In 2017, the Verde Valley Archaeology Center received a Museums for America grant of nearly $24,000 from the Institute of Museum and Library Services (IMLS), an independent Federal agency.
The Verde Valley Archaeology Center was one of 132 projects selected to receive funding out of the 558 applications received.
“As centers of learning and catalysts of community change, libraries and museums connect people with programs, services, collections, information, and new ideas in the arts, sciences, and humanities. They serve as vital spaces where people can connect with each other,” said then IMLS Director Dr. Kathryn K. Matthew. “IMLS is proud to support their work through our grant making as they inform and inspire all in their communities.”
The mission of the Verde Valley Archaeology Center (VVAC) includes fostering a deeper understanding of prehistory and American Indian history in the Verde Valley of Central Arizona. The Yavapai-Apache Nation (Nation) is located within the Verde Valley and has been on the VVAC Advisory Council since 2010.
In discussions with Yavapai Culture Director Gertrude Smith, and Apache Culture Director Vincent Randall, it was agreed that the existing Yavapai-Apache exhibit in the Center needed to be updated and expanded. The directors also expressed the feeling that the public was not sufficiently aware of their long and challenging history and that they are, in fact, “still here.”
The VVAC lead the project in partnership with the Yavapai-Apache Nation’s cultural directors and archaeologist. The exhibit opens to the public on Saturday, Sept. 1, from 10 a.m. to 4 pm. The intent of the exhibit is to provide a better understanding and appreciation of the ancestral and current Yavapai and Apache who have been in the Verde Valley since about 2,000 B.C.
The Nation’s ancestors left no “archaeological footprint” since their wickiup dwellings were made of organic materials that seldom survived the elements for more than one year. Their lifestyle was based on following the seasonal plants and wild game over much of Arizona. As a result, they did not make heavy pottery that we find at archaeological sites, but rather they developed remarkable basket weaving skills more suitable for travel. But even these potential artifacts are unavailable today.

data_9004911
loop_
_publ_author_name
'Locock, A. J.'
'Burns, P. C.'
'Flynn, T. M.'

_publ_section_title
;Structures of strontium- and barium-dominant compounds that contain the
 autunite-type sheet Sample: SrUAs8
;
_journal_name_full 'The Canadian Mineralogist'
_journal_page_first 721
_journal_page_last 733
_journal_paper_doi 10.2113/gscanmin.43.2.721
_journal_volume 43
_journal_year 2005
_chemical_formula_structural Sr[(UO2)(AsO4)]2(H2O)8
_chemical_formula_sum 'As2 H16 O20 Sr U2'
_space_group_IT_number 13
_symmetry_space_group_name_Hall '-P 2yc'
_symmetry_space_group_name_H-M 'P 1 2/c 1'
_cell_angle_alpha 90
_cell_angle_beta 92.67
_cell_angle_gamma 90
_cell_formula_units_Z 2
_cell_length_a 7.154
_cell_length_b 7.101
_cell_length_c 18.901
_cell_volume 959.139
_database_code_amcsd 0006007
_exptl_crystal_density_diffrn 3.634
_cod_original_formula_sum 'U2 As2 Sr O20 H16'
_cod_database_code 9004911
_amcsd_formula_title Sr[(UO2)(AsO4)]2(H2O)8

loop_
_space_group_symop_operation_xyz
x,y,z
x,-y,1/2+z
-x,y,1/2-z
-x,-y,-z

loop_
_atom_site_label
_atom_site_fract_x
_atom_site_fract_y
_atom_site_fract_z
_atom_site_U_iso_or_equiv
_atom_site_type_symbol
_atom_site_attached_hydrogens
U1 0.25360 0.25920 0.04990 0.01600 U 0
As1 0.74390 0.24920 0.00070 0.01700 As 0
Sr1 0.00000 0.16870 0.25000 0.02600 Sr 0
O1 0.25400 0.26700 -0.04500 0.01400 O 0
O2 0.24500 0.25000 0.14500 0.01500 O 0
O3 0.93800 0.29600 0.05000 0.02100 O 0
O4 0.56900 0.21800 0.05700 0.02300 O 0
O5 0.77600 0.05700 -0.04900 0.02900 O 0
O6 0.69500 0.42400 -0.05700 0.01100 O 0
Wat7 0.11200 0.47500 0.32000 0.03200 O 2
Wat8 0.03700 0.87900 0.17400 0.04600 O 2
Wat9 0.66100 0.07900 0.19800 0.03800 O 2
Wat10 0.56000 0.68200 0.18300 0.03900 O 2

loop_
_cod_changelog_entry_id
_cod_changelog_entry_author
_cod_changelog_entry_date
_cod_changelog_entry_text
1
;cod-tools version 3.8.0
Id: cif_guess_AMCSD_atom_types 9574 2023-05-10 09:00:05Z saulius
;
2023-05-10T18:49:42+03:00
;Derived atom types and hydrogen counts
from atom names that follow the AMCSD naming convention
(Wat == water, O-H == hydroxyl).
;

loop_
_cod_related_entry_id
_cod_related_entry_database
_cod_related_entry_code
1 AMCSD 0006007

Apache Culture Director, Vincent Randall, said that because of taboos against keeping personal belongings of dead people, all personal possessions were burned. It was not until the Yavapai and Apache people were force-marched 180 miles to the San Carlos Reservation in 1875 that their basket weaving skills became tourist items. The exhibit highlights these skills with eight baskets on loan from the Sharlot Hall Museum in Prescott, and two large baskets on loan from the Yavapai-Apache Nation.
Before launching the new exhibit, VVAC sought to create a new visitor experience that would be both compelling and interactive while improving the transfer of information about the Yavapai-Apache Nation.
The VVAC settled on an iPad Kiosk system as the best solution for communicating, displaying, and encouraging visitor interaction with detailed information on the Nation.
Rather than standing and reading a large display, visitors will be able to sit at one of two kiosks and select the information they are most interesting in learning about.
This use of already-compiled and accessible information allows the museum to transition from static signage to self-service learning. The kiosk information will also be available on the Center’s website for visitors to refer to later.
The Center is located at 385 S. Main St., Camp Verde. The museum exhibits are free to the public Tuesdays through Saturdays from 10 a.m. to 4 p.m. Additional information on the Center’s activities is available at www.vvarchcenter.org, or by calling 928-567-0066.